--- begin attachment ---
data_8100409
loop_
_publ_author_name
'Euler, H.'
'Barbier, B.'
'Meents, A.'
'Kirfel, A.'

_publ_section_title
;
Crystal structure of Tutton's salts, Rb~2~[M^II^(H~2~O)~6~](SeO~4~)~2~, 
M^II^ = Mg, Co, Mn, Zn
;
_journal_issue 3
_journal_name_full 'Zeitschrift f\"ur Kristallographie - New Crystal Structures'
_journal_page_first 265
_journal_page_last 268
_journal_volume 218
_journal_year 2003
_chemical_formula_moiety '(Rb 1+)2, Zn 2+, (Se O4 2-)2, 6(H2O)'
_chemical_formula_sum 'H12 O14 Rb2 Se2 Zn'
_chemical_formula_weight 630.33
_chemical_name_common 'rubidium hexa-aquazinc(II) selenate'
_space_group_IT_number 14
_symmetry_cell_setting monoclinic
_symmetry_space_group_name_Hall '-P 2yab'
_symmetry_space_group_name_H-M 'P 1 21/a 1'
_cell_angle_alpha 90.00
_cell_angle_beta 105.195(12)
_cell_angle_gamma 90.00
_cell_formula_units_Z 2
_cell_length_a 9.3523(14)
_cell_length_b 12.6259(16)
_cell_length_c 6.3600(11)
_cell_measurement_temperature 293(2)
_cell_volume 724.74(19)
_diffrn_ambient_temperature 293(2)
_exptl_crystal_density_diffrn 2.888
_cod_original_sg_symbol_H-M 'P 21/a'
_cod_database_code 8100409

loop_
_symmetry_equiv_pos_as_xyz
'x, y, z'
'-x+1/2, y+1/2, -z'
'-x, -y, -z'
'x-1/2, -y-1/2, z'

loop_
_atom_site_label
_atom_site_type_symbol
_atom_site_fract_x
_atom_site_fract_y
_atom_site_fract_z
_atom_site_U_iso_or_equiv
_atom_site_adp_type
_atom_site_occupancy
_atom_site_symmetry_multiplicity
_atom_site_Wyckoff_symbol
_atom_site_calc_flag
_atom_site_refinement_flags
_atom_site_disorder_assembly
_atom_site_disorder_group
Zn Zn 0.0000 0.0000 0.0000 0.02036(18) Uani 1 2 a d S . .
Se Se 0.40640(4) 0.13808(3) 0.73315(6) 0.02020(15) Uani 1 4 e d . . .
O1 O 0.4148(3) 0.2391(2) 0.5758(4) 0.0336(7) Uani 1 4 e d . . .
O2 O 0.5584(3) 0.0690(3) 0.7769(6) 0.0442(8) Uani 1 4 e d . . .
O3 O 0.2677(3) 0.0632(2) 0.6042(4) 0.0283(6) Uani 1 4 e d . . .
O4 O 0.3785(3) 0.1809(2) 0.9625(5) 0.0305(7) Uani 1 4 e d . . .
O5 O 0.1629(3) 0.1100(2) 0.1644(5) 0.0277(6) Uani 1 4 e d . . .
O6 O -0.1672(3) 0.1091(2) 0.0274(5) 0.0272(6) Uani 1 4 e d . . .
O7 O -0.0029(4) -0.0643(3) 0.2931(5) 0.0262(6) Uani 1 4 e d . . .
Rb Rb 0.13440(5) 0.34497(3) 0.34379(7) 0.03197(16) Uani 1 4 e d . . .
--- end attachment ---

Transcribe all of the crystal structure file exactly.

data_8100409
loop_
_publ_author_name
'Euler, H.'
'Barbier, B.'
'Meents, A.'
'Kirfel, A.'

_publ_section_title
;
Crystal structure of Tutton's salts, Rb~2~[M^II^(H~2~O)~6~](SeO~4~)~2~, 
M^II^ = Mg, Co, Mn, Zn
;
_journal_issue 3
_journal_name_full 'Zeitschrift f\"ur Kristallographie - New Crystal Structures'
_journal_page_first 265
_journal_page_last 268
_journal_volume 218
_journal_year 2003
_chemical_formula_moiety '(Rb 1+)2, Zn 2+, (Se O4 2-)2, 6(H2O)'
_chemical_formula_sum 'H12 O14 Rb2 Se2 Zn'
_chemical_formula_weight 630.33
_chemical_name_common 'rubidium hexa-aquazinc(II) selenate'
_space_group_IT_number 14
_symmetry_cell_setting monoclinic
_symmetry_space_group_name_Hall '-P 2yab'
_symmetry_space_group_name_H-M 'P 1 21/a 1'
_cell_angle_alpha 90.00
_cell_angle_beta 105.195(12)
_cell_angle_gamma 90.00
_cell_formula_units_Z 2
_cell_length_a 9.3523(14)
_cell_length_b 12.6259(16)
_cell_length_c 6.3600(11)
_cell_measurement_temperature 293(2)
_cell_volume 724.74(19)
_diffrn_ambient_temperature 293(2)
_exptl_crystal_density_diffrn 2.888
_cod_original_sg_symbol_H-M 'P 21/a'
_cod_database_code 8100409

loop_
_symmetry_equiv_pos_as_xyz
'x, y, z'
'-x+1/2, y+1/2, -z'
'-x, -y, -z'
'x-1/2, -y-1/2, z'

loop_
_atom_site_label
_atom_site_type_symbol
_atom_site_fract_x
_atom_site_fract_y
_atom_site_fract_z
_atom_site_U_iso_or_equiv
_atom_site_adp_type
_atom_site_occupancy
_atom_site_symmetry_multiplicity
_atom_site_Wyckoff_symbol
_atom_site_calc_flag
_atom_site_refinement_flags
_atom_site_disorder_assembly
_atom_site_disorder_group
Zn Zn 0.0000 0.0000 0.0000 0.02036(18) Uani 1 2 a d S . .
Se Se 0.40640(4) 0.13808(3) 0.73315(6) 0.02020(15) Uani 1 4 e d . . .
O1 O 0.4148(3) 0.2391(2) 0.5758(4) 0.0336(7) Uani 1 4 e d . . .
O2 O 0.5584(3) 0.0690(3) 0.7769(6) 0.0442(8) Uani 1 4 e d . . .
O3 O 0.2677(3) 0.0632(2) 0.6042(4) 0.0283(6) Uani 1 4 e d . . .
O4 O 0.3785(3) 0.1809(2) 0.9625(5) 0.0305(7) Uani 1 4 e d . . .
O5 O 0.1629(3) 0.1100(2) 0.1644(5) 0.0277(6) Uani 1 4 e d . . .
O6 O -0.1672(3) 0.1091(2) 0.0274(5) 0.0272(6) Uani 1 4 e d . . .
O7 O -0.0029(4) -0.0643(3) 0.2931(5) 0.0262(6) Uani 1 4 e d . . .
Rb Rb 0.13440(5) 0.34497(3) 0.34379(7) 0.03197(16) Uani 1 4 e d . . .